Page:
One problem of ambiguity that troubles this framework, which was foregrounded as Dean proceeded to his analysis of the #MeToo movement, is exactly how the macropolitical hatred of democracy and the micropolitical hatred of sex interact with each other. Dean effectively theorizes how the hatred of democracy and the hatred of sex are similarly structured. His working thesis, that the hatred of sex and democracy mirror each other, appears to be well justified. However, this does not theorize how the hatred of sex and democracy interact with each other. Are they identical structures that exist independently, or are they mutually reinforcing structures? Are they forces that run parallel to one other, but never touch? These are certainly not meaningless questions. If these structures parallel one another but never systematically or incidentally interact, then it begs the question as to how these structures came to mirror each other in the first place. If these structures do systematically or incidentally interact, then it raises questions as to how that system operates and how one should name and theorize the overall structure that governs the hatred of sex and democracy.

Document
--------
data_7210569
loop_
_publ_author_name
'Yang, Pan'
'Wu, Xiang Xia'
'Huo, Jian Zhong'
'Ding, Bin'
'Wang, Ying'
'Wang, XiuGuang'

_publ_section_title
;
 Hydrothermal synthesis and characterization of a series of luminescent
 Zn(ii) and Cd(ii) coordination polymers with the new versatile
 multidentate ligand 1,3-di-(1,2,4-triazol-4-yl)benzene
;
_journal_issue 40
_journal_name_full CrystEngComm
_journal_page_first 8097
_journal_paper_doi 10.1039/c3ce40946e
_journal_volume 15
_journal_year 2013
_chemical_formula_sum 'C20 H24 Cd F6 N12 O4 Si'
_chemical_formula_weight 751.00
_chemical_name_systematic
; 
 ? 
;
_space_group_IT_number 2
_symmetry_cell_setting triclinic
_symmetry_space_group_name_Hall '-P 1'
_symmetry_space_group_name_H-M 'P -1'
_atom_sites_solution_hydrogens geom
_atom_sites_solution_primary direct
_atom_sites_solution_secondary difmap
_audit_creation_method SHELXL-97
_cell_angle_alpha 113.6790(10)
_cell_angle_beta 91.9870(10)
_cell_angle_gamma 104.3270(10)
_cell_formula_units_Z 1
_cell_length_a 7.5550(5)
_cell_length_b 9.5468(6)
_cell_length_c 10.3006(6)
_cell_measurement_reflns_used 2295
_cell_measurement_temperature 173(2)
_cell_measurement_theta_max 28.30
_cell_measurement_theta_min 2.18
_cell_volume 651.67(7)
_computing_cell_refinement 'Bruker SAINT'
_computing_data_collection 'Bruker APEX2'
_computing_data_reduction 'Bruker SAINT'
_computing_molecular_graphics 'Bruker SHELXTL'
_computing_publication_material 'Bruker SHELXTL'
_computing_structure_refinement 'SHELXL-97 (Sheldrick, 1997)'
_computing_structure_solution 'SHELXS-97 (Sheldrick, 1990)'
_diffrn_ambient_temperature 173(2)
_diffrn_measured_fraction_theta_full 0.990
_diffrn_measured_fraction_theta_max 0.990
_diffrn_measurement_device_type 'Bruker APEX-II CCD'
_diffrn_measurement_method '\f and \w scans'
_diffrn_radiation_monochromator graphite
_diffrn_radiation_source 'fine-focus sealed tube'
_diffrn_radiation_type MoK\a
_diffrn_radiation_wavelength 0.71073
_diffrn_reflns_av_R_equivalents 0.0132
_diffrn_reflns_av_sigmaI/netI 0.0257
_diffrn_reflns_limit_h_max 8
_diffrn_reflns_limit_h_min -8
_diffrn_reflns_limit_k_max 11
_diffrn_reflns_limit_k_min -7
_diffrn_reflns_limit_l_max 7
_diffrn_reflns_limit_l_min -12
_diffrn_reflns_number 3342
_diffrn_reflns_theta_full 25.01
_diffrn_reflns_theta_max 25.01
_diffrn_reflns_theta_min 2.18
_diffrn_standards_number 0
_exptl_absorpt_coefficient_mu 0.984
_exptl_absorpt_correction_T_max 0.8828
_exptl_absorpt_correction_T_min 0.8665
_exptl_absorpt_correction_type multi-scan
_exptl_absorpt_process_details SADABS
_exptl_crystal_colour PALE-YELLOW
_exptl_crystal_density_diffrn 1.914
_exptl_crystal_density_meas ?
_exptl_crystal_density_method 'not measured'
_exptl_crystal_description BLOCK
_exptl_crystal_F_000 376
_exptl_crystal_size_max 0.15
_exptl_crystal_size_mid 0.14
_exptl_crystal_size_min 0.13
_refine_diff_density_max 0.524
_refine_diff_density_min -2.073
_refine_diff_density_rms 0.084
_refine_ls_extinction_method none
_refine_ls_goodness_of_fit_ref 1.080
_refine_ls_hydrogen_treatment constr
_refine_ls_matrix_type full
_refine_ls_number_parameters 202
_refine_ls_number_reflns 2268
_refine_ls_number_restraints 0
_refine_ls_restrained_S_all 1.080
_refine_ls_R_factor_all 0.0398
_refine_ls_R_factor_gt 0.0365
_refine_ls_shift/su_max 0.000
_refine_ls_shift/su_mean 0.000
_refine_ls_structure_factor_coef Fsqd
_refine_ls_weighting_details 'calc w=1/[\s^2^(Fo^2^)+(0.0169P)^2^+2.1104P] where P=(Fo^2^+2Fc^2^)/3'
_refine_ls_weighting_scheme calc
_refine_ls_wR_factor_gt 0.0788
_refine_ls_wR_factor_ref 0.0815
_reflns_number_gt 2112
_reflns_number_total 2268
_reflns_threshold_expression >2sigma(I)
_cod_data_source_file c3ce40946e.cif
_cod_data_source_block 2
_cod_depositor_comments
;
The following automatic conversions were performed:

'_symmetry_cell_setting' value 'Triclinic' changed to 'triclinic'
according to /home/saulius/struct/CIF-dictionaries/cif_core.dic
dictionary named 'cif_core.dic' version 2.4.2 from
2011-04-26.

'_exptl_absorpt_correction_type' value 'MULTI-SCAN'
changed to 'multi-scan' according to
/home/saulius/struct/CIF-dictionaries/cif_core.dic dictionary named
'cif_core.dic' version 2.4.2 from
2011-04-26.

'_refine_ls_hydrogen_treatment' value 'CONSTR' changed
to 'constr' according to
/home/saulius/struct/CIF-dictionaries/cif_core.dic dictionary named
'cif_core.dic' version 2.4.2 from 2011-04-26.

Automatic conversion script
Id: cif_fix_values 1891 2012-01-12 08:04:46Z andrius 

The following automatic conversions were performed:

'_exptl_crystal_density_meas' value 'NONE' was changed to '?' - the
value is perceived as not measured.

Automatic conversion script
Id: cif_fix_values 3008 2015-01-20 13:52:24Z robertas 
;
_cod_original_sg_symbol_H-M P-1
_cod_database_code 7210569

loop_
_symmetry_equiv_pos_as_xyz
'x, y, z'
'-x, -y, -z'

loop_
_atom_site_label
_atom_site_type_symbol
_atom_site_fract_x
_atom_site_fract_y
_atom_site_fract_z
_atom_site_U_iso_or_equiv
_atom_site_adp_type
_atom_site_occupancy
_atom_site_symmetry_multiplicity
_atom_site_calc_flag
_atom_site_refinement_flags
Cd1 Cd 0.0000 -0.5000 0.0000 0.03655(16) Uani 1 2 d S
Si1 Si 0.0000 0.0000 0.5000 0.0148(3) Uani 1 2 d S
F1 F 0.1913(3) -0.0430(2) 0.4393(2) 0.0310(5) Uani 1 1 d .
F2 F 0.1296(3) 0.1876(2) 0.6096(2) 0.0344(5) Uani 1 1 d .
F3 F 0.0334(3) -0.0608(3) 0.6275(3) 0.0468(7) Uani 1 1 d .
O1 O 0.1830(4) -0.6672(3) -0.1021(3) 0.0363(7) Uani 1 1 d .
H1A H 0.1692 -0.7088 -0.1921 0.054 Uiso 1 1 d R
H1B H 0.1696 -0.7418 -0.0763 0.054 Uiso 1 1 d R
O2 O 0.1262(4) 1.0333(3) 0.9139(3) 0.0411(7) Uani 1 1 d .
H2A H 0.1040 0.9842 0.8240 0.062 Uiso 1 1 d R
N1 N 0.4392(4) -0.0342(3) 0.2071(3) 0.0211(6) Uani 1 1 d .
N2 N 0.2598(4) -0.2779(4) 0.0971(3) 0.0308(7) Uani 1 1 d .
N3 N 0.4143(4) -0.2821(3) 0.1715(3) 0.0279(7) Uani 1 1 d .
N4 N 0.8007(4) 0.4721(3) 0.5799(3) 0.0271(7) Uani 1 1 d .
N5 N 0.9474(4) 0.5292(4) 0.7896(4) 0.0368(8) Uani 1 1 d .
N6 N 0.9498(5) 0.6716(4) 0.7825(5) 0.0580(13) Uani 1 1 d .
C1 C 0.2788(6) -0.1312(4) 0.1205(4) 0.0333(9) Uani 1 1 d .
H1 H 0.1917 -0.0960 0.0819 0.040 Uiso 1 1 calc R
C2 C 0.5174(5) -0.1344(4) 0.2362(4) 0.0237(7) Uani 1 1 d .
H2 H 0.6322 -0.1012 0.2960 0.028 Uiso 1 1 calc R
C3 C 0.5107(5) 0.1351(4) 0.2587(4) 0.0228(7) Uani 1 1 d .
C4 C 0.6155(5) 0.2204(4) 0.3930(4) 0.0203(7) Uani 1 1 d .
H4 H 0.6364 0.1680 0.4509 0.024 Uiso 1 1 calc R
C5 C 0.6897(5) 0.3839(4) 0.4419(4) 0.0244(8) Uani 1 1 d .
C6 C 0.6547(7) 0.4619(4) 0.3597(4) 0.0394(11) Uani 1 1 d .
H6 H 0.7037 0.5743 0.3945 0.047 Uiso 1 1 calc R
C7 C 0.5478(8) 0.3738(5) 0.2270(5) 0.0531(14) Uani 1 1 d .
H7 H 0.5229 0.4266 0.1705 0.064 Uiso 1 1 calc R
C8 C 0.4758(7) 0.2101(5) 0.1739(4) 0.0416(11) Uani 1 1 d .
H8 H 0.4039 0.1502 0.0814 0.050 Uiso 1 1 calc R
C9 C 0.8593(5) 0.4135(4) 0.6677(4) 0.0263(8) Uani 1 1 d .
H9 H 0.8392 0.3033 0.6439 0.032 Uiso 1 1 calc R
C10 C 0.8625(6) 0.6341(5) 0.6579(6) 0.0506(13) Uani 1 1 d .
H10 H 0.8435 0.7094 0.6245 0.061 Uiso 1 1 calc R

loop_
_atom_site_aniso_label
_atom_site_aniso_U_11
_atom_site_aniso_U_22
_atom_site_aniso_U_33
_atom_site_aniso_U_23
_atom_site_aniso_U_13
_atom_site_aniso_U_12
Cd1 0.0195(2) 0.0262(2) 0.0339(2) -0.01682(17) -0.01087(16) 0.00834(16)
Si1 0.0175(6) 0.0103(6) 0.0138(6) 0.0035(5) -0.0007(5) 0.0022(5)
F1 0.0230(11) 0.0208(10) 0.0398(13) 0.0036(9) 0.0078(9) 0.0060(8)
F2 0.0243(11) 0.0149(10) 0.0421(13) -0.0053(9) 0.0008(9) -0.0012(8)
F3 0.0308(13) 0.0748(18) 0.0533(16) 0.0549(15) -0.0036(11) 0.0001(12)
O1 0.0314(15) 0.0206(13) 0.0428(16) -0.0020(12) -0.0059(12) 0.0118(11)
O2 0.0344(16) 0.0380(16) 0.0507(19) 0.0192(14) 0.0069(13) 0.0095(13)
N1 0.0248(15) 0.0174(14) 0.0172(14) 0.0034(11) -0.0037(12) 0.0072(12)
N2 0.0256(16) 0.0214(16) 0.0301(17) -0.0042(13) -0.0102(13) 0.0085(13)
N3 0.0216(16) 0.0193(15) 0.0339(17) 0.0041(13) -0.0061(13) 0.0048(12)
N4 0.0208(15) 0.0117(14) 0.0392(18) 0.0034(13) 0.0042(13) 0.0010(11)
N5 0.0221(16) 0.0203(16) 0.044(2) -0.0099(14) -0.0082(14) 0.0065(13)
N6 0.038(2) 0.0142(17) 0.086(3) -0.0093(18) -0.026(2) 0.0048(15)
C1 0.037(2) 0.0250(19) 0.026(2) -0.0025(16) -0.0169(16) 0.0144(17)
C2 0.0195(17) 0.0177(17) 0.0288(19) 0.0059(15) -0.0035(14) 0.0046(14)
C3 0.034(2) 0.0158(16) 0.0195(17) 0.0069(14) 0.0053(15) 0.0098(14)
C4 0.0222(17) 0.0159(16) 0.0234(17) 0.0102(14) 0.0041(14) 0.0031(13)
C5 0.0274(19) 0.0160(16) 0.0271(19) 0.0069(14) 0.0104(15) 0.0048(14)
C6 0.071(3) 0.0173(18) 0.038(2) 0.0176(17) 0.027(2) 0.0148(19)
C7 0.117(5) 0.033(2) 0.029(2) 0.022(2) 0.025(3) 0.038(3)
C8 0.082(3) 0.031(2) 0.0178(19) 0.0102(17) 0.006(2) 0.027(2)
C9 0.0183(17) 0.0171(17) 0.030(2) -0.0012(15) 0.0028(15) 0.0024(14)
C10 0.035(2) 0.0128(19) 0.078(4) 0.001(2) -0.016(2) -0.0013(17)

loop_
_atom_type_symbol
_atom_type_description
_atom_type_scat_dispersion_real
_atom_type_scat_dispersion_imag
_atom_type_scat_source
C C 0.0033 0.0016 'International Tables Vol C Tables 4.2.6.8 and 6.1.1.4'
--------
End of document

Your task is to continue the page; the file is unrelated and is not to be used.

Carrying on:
The primary object of analysis in Dean’s lecture was the #MeToo movement. Dean prefaced his discussion of #MeToo by clarifying that #MeToo cannot be reduced to the hatred of sex. In a manner congruent with his problematizing of dichotomies, Dean claimed that the #MeToo movement is simultaneously reactionary and progressive. In some ways it has gone too far and in other ways it has not gone far enough. Dean said the #MeToo movement has generated necessary discourse and outcomes for those who have engaged in sexual misconduct, assault, and violence. However, Dean has problems with the #MeToo movement as well. Similarly to the sexual liberation movement in the 1960s, the #MeToo movement maps the hatred of sex onto the “Other” without interrogating one’s own hatred of sex. It is the Other who is the monstrous offender, not I. Even leftists in the academy cannot discuss sex without relying on the framework of identity to legitimize discussion of sexual practices. Dean argues that #MeToo has a tendency to perpetuate the dichotomy of guilt and innocence that papers over the guilt within every subject, even if not everyone would perpetrate acts of sexual violence. In Dean’s estimation, #MeToo discourses perhaps obfuscate the complexity of sex, demonstrate a certain amount of naivete about sex, and heterosexualize sex. #MeToo also demonstrates how sexuality does not sit well in hierarchically structured institutions. Sexuality complicates hierarchical systems such as businesses and governments, which might be one example of a systemic or incidental connection between sex and democracy. When sexuality disrupts organizations, what Dean refers to as the “juridical imaginary” intervenes to adjudicate sexual guilt and innocence. This perpetuates a myth of purity that ignores the inherent guilt within every subject while offering a false moral clarity of a predator/victim dichotomy. Such an epistemology ignores the inextricable connection between sexuality and power relations. According to Dean, a juridical imaginary that posits a dichotomy of power free sex and rape is harmful to everyone and impedes social justice. For example, perhaps Larry Nassar is a monster, but the #MeToo movement should avoid the misstep of ignoring and absolving the monstrosity in all subjects.